Shining a Light on Antisemitism at Packer
A common thread that weaves through the Jewish religion is light. We celebrate most holidays by lighting candles, there is a lamp in many temples called the “eternal light” that represents God’s omnipresence, and it is said that the first words God uttered when creating the world were simply: “ויהי אור”, or “Let there be light.”
If you are not familiar with the Jewish religion, you may ask: Why light? Why is that the guiding theme of Judaism? It is because our light shines through all of the darkness that we have experienced. This darkness often manifests itself as antisemitism, which exists in the world, in New York, and even at Packer. You may have experienced antisemitism, been complicit in it, or even perpetrated it. You may also be unaware of your participation in it because of how antisemitism is dealt with in our community.
Two factors of many Jews’ identities often get conflated: our Jewishness and our whiteness. While not all Jews are white, most of the Jews at Packer, in the media, and in the world, are. This is because Ashkenazi Jews (an ethnicity that comes from a region of Eastern Europe) make up 75% of the world’s Jewish population. Something I want to make clear is that Jewish people who are white do not face discrimination based on the color of our skin; white Jews benefit from white privilege in the same way that other white people do.
Judi Williams, the new 11th grade dean and ninth grade history teacher, who is both Black and Jewish, weighed in, saying: “On the one hand, you can’t conflate Judaism with whiteness. On the other hand, we can’t ignore the fact that when someone is white-appearing in the United States, the oppression is going to be different.”
The disproportionate and brutal treatment of people who are not white was a concept that was carefully examined this summer, in light of the horrific instances of police brutality that sparked outrage around the world. In early June, when activism was at an all-time-high, former Black Packer students started an Instagram account called @BlackatPCI, which aimed to “highlight the stories and truths of racial insensitivity at [Packer].” The painful and candid experiences that were shared by black community members generated necessary and long-overdue conversations regarding racial injustices that BIPOC, specifically Black, members of the Packer community are forced to contend with on a daily basis. However, one of the posts that surfaced in June did not sit right with certain viewers, myself included.
The since-deleted post reads, “she is a prime example of white students at Packer who love to cling on any measure of ‘white oppression’ that they can: 9/11, the Holocaust, and her personal favorite The Irish Potato Famine.”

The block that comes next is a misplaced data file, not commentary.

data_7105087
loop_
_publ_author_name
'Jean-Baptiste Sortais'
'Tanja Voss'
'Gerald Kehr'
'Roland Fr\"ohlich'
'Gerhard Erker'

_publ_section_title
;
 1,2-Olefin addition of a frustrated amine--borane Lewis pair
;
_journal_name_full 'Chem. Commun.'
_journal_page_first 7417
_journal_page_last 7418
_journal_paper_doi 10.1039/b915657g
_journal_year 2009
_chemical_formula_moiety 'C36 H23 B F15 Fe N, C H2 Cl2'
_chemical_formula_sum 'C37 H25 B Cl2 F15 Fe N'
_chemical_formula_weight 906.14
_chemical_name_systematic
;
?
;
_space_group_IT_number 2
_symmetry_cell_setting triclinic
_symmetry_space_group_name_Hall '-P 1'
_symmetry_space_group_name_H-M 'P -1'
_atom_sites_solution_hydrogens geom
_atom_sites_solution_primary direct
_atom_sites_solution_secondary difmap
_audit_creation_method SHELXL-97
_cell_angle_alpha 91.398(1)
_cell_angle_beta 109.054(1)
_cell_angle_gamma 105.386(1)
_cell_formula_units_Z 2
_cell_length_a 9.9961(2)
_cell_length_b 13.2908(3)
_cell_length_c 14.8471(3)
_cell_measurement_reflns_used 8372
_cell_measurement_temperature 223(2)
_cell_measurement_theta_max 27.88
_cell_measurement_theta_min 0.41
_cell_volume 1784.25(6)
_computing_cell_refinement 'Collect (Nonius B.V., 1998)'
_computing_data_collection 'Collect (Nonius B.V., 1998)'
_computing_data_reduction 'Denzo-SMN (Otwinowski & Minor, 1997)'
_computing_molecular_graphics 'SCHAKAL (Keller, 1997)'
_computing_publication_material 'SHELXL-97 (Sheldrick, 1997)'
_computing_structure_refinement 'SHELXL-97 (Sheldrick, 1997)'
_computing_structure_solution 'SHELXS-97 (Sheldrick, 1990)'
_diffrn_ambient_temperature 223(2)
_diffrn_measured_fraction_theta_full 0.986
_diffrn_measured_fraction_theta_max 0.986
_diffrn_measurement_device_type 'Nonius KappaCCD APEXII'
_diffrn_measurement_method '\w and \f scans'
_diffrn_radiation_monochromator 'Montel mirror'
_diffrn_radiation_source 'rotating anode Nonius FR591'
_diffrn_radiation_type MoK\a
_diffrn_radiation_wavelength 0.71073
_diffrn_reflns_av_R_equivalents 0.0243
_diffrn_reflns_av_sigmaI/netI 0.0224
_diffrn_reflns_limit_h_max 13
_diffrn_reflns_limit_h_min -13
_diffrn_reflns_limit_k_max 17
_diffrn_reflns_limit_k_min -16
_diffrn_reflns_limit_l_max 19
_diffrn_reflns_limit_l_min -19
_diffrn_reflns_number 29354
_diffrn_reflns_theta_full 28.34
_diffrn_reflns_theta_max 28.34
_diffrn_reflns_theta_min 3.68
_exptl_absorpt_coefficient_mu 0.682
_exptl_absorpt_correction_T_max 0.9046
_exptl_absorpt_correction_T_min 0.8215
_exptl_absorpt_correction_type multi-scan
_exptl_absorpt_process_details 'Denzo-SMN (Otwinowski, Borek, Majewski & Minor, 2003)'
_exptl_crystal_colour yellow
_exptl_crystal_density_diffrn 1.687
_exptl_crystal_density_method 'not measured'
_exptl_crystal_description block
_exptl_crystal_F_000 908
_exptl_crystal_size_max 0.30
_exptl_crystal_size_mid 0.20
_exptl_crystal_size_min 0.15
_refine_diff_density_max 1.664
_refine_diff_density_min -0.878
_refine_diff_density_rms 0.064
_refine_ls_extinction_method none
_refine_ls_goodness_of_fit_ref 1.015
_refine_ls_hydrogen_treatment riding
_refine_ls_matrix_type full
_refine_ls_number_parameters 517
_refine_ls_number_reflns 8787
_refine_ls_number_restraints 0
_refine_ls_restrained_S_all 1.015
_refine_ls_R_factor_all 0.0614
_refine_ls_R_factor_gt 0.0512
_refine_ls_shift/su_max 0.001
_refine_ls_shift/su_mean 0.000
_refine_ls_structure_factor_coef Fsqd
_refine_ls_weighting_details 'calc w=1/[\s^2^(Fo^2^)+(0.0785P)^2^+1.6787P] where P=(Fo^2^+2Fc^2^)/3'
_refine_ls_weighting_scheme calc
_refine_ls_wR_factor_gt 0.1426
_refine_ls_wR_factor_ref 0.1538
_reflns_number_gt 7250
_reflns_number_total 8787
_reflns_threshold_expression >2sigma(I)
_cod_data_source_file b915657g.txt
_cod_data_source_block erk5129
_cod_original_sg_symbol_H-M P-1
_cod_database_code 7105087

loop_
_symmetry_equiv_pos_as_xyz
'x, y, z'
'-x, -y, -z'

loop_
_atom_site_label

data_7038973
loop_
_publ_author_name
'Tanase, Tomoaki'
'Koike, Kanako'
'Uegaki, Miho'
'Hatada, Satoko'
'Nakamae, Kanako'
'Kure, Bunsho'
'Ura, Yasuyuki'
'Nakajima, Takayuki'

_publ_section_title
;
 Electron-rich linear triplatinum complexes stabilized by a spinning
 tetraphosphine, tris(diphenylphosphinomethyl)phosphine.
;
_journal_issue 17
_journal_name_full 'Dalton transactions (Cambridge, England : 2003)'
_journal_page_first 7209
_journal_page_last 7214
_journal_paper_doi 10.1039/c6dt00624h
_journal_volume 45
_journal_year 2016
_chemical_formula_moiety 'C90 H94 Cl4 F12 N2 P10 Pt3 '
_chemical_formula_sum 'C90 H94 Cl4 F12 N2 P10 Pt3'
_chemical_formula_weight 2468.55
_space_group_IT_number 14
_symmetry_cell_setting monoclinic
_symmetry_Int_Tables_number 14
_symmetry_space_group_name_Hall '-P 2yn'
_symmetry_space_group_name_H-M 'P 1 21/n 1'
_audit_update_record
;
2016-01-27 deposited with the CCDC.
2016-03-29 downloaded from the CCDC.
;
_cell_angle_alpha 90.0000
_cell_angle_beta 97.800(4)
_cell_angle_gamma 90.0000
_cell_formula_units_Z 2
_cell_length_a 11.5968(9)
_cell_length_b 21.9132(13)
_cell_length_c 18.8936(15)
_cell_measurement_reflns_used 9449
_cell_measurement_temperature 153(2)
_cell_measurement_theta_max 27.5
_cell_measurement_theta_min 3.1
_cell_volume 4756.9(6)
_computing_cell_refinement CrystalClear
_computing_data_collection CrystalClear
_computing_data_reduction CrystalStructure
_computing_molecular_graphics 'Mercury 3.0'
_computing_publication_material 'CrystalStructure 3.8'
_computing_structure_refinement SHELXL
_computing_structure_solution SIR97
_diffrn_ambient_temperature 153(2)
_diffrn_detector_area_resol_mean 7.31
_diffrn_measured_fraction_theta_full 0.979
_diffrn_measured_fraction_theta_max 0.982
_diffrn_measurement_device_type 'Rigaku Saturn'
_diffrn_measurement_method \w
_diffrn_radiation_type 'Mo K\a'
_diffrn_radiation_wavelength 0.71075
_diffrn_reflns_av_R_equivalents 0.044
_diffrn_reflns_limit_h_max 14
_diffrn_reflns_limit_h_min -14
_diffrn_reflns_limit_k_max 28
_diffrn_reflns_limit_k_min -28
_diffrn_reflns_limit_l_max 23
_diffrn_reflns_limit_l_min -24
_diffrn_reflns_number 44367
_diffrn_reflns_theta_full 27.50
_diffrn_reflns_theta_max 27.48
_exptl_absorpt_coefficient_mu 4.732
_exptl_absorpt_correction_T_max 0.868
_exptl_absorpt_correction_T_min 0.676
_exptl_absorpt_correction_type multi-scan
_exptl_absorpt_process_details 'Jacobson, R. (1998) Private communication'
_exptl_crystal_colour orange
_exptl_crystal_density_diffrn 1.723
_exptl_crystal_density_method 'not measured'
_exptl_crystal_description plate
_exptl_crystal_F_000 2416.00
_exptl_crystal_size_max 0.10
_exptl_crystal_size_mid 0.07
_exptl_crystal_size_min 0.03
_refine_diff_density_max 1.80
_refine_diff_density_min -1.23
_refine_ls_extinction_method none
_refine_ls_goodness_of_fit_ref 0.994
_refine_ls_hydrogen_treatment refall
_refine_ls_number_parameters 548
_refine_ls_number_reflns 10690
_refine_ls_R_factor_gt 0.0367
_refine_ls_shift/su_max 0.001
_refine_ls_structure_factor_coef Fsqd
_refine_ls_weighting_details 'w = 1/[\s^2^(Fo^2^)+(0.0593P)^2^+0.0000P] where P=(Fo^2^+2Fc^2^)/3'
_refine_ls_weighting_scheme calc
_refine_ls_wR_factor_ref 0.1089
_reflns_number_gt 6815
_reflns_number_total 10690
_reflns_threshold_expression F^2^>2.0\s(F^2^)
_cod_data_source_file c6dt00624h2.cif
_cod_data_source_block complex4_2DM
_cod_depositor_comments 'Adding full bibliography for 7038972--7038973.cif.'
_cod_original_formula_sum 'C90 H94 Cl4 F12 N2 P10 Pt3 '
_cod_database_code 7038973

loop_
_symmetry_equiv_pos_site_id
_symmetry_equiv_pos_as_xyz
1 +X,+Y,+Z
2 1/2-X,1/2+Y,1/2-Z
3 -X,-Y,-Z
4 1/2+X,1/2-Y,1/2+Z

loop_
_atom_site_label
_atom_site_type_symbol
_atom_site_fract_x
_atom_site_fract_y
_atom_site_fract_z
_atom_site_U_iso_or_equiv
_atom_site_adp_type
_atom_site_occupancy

I fully support @BlackatPCI and all of the anti-racist work that it promotes. However, I have never understood the need to downplay any type of suffering to prove a point. My maternal grandmother’s cousins were murdered in Auschwitz during the Holocaust, and my family has felt the generational impacts of antisemitism for centuries. My family members were not persecuted/killed because they were white, but because of their Jewish identities and beliefs.
Also, like I previously said, not all Jews are white, and not all of the Jews who died in the Holocaust were white. While I strongly believe that the Packer alumni who submitted the post did not have malintent, I cannot help but feel as though the very real suffering that Jewish people have endured throughout our history is being (inadvertently) delegitimized and called into question by these words.
In the same vein, I think that all instances of murder, mistreatment, and marginalization are uniquely atrocious, and thus incomparable. Comparing trauma, something that is so personal and upsetting, usually winds up hurting and further traumatizing everyone involved. That being said, something that has swept social media recently is comparing death tolls (i.e. fatalities in Yemen and the genocide of the Uyghur Muslims in China) to the Holocaust in an attempt to determine which event is “worse”.
“People would rather ignore the oppression of Jewish people in order to promote the oppression of another group,” said Ari Horwitz (‘21), commenting on this new “trend”. “I’m not here to play oppression olympics. I think we should all be together in the fight against inequality, and racism, and all forms of prejudice.”
So why is antisemitism usually left out of Packer’s collective definition of prejudice? “Nobody talks about it, so nobody knows how bad it is,” said an anonymous seventh grader. Personally, I have rarely felt comfortable talking about my own experiences of antisemitism at Packer, and have been gaslighted and/or ignored when I have tried.
When I reached out to people to have their voices in this article, most did not want to get involved because antisemitism is often seen as controversial at our school. The suffering of any group or person should not be “controversial” and should never be questioned. The aforementioned post on @BlackatPCI created virtually no public conversation among students, and countless community members “liked” the post. Until conversation about antisemitism is normalized, this prejudice will continue to occur, harm, and silence Jewish people at Packer.
When asked what Jewish community members can do going forward, Matthew Kodsi (‘22) said, “I think we have a long way to go, but taking our knowledge and giving it to the community, and also standing up for ourselves is so important.”
There are many ways for Jewish people at Packer to shine light on not only antisemitism, but all forms of oppression. As Ari said earlier, we must come together to help put an end to all forms of discrimination and darkness in our community.